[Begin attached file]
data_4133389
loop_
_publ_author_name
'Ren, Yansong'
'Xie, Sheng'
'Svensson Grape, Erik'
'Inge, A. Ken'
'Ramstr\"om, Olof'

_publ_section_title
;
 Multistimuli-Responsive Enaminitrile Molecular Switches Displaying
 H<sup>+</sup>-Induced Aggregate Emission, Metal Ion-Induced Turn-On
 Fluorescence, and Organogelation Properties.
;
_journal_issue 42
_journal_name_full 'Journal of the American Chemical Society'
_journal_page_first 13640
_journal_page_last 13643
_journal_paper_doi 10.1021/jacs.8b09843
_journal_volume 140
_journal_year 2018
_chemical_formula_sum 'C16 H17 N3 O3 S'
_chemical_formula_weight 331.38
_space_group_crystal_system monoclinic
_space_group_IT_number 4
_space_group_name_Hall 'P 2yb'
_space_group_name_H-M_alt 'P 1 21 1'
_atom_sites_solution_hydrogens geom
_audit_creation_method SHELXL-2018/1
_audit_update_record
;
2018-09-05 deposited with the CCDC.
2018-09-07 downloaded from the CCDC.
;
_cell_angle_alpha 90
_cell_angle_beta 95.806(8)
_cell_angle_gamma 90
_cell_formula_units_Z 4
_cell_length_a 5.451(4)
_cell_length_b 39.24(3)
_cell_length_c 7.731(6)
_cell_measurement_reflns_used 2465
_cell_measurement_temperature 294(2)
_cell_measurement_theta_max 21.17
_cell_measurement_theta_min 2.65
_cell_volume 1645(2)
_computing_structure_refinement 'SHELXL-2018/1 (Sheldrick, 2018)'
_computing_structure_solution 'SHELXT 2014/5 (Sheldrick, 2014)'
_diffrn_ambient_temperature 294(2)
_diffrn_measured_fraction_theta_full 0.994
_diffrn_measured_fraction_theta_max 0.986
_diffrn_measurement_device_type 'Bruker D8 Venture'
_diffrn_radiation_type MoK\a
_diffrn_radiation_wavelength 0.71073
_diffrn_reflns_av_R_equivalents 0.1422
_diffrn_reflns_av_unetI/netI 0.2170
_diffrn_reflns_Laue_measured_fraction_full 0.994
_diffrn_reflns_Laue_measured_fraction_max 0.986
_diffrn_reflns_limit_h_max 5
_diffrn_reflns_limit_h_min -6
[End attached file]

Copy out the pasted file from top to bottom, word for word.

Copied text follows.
data_4133389
loop_
_publ_author_name
'Ren, Yansong'
'Xie, Sheng'
'Svensson Grape, Erik'
'Inge, A. Ken'
'Ramstr\"om, Olof'

_publ_section_title
;
 Multistimuli-Responsive Enaminitrile Molecular Switches Displaying
 H<sup>+</sup>-Induced Aggregate Emission, Metal Ion-Induced Turn-On
 Fluorescence, and Organogelation Properties.
;
_journal_issue 42
_journal_name_full 'Journal of the American Chemical Society'
_journal_page_first 13640
_journal_page_last 13643
_journal_paper_doi 10.1021/jacs.8b09843
_journal_volume 140
_journal_year 2018
_chemical_formula_sum 'C16 H17 N3 O3 S'
_chemical_formula_weight 331.38
_space_group_crystal_system monoclinic
_space_group_IT_number 4
_space_group_name_Hall 'P 2yb'
_space_group_name_H-M_alt 'P 1 21 1'
_atom_sites_solution_hydrogens geom
_audit_creation_method SHELXL-2018/1
_audit_update_record
;
2018-09-05 deposited with the CCDC.
2018-09-07 downloaded from the CCDC.
;
_cell_angle_alpha 90
_cell_angle_beta 95.806(8)
_cell_angle_gamma 90
_cell_formula_units_Z 4
_cell_length_a 5.451(4)
_cell_length_b 39.24(3)
_cell_length_c 7.731(6)
_cell_measurement_reflns_used 2465
_cell_measurement_temperature 294(2)
_cell_measurement_theta_max 21.17
_cell_measurement_theta_min 2.65
_cell_volume 1645(2)
_computing_structure_refinement 'SHELXL-2018/1 (Sheldrick, 2018)'
_computing_structure_solution 'SHELXT 2014/5 (Sheldrick, 2014)'
_diffrn_ambient_temperature 294(2)
_diffrn_measured_fraction_theta_full 0.994
_diffrn_measured_fraction_theta_max 0.986
_diffrn_measurement_device_type 'Bruker D8 Venture'
_diffrn_radiation_type MoK\a
_diffrn_radiation_wavelength 0.71073
_diffrn_reflns_av_R_equivalents 0.1422
_diffrn_reflns_av_unetI/netI 0.2170
_diffrn_reflns_Laue_measured_fraction_full 0.994
_diffrn_reflns_Laue_measured_fraction_max 0.986
_diffrn_reflns_limit_h_max 5
_diffrn_reflns_limit_h_min -6